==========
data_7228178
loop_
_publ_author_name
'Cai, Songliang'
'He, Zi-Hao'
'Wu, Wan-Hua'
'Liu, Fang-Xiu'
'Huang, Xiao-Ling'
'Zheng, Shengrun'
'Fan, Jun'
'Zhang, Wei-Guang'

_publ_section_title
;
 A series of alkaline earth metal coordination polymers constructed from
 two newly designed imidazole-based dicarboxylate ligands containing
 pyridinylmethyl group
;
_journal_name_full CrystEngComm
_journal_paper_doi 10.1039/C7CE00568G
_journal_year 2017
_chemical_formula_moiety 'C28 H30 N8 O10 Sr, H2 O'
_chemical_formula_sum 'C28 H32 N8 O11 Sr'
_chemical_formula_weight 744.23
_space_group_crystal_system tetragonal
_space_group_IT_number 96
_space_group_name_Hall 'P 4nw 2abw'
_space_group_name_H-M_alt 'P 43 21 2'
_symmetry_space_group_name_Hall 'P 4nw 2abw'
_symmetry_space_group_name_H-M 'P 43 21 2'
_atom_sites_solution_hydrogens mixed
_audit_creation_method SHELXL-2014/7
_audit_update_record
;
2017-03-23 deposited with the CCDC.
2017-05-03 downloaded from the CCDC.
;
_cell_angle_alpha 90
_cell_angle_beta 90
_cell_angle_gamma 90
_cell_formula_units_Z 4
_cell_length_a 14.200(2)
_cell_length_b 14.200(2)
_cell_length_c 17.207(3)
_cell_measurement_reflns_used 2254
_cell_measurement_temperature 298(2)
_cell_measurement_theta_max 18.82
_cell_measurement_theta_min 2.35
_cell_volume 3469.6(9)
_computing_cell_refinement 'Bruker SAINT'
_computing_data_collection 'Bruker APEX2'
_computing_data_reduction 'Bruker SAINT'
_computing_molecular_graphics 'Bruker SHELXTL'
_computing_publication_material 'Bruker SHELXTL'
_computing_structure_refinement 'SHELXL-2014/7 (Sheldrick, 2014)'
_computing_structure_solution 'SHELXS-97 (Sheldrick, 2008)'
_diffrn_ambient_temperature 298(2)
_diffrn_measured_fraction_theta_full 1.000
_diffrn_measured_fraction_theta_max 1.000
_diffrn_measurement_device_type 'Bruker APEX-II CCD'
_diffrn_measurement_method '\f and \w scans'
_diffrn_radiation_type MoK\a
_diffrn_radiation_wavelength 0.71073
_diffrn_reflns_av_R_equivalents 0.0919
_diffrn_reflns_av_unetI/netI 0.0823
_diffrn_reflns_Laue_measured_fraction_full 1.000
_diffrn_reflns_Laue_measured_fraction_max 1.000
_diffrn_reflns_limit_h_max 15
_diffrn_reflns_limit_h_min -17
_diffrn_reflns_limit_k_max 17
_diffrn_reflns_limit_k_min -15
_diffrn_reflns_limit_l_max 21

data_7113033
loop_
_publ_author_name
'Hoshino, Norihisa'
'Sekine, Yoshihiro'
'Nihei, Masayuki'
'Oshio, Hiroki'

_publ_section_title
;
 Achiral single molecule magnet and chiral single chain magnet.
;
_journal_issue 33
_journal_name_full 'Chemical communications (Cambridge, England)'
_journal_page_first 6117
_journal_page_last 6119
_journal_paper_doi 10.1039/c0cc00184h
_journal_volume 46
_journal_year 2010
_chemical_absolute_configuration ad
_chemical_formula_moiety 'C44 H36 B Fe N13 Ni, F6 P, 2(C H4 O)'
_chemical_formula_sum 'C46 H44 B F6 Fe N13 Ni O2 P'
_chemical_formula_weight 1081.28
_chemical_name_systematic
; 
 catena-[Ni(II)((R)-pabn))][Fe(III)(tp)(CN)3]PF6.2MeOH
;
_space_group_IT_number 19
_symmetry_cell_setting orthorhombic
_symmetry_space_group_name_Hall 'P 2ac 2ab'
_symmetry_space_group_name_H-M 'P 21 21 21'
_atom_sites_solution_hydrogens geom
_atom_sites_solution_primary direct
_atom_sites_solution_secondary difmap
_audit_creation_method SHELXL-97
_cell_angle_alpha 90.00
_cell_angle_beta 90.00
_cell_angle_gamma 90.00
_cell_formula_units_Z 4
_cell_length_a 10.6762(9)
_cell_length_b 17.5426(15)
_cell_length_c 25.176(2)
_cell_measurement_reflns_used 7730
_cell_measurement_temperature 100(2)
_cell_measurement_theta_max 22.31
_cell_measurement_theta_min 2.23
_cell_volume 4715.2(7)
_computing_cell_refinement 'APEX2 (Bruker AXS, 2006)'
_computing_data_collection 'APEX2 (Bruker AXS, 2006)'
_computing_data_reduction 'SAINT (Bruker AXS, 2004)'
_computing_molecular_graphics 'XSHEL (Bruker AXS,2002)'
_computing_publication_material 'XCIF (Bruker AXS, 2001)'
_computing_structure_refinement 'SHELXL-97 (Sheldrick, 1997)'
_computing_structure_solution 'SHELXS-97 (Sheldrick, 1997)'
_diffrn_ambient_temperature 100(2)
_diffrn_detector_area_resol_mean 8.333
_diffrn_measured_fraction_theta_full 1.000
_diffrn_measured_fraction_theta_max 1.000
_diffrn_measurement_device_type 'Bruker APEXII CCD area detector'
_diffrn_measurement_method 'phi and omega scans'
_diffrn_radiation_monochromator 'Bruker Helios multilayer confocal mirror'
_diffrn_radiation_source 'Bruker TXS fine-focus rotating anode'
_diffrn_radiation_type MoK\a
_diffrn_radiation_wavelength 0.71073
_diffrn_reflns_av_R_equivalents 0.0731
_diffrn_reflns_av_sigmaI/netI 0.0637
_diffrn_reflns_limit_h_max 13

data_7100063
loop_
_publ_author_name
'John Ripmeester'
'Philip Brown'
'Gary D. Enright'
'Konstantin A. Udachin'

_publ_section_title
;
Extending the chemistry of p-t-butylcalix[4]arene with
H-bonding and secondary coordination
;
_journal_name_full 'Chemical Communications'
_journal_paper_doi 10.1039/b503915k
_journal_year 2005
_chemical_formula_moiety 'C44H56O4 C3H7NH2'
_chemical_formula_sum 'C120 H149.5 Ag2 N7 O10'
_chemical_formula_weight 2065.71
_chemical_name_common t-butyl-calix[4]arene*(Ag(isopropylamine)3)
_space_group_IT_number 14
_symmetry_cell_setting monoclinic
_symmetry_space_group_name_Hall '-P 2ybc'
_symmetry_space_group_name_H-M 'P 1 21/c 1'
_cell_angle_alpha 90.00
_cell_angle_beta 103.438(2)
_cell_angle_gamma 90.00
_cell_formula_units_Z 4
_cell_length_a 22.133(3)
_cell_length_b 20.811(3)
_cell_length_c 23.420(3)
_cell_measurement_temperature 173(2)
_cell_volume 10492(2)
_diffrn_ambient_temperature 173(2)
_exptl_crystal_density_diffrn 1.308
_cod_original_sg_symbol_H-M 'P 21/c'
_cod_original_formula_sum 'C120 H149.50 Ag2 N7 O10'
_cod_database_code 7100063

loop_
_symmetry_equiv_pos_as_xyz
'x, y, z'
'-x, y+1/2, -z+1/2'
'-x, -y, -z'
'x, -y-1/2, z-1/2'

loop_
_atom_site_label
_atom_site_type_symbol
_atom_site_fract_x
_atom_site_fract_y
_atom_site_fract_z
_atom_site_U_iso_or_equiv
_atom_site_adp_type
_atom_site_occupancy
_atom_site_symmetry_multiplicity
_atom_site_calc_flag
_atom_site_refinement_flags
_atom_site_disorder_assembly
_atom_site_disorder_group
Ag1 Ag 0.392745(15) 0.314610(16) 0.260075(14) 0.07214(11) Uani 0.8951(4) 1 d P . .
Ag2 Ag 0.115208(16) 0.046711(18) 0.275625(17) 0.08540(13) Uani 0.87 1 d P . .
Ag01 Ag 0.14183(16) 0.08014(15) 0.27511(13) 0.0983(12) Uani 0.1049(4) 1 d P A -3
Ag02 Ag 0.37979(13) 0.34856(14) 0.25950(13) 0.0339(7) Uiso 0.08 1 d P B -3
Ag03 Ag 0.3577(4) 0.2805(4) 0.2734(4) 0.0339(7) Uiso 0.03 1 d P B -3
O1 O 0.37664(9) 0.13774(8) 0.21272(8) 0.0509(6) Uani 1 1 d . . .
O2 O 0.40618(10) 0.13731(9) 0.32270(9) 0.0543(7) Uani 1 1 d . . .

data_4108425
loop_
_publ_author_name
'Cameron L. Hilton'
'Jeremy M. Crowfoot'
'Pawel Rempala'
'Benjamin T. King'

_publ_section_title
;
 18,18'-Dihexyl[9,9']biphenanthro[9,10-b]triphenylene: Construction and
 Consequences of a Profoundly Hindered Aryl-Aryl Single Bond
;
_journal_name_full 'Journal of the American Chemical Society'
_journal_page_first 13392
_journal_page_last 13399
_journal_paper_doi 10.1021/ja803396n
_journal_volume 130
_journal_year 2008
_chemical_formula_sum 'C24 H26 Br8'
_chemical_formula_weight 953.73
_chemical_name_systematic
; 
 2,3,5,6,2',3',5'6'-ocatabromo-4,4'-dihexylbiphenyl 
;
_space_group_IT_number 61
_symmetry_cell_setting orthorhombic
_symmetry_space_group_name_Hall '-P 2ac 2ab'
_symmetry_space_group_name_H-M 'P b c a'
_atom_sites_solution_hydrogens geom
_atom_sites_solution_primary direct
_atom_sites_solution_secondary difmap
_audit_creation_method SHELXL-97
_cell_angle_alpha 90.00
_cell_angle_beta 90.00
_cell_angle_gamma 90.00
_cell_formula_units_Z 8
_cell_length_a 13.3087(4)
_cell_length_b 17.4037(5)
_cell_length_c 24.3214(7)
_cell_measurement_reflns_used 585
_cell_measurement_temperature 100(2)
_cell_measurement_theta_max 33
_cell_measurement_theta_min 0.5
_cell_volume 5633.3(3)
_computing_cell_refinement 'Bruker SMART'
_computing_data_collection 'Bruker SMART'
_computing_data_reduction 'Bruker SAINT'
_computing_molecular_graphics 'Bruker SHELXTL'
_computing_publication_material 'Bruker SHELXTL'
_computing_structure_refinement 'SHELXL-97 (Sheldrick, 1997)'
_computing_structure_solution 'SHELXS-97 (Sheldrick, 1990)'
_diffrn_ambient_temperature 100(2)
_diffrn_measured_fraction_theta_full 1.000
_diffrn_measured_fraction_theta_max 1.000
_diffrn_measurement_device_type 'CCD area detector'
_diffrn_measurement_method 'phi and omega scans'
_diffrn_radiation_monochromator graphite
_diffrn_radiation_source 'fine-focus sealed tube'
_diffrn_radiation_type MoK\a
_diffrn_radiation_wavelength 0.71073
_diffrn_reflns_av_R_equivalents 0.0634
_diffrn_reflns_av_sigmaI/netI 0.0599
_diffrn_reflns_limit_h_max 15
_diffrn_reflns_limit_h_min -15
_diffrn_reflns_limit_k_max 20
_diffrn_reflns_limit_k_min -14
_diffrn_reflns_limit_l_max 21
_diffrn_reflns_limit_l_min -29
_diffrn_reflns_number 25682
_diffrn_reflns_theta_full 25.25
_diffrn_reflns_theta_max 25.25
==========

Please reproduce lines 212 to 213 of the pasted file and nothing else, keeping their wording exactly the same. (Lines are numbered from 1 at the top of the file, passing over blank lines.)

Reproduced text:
 Consequences of a Profoundly Hindered Aryl-Aryl Single Bond
;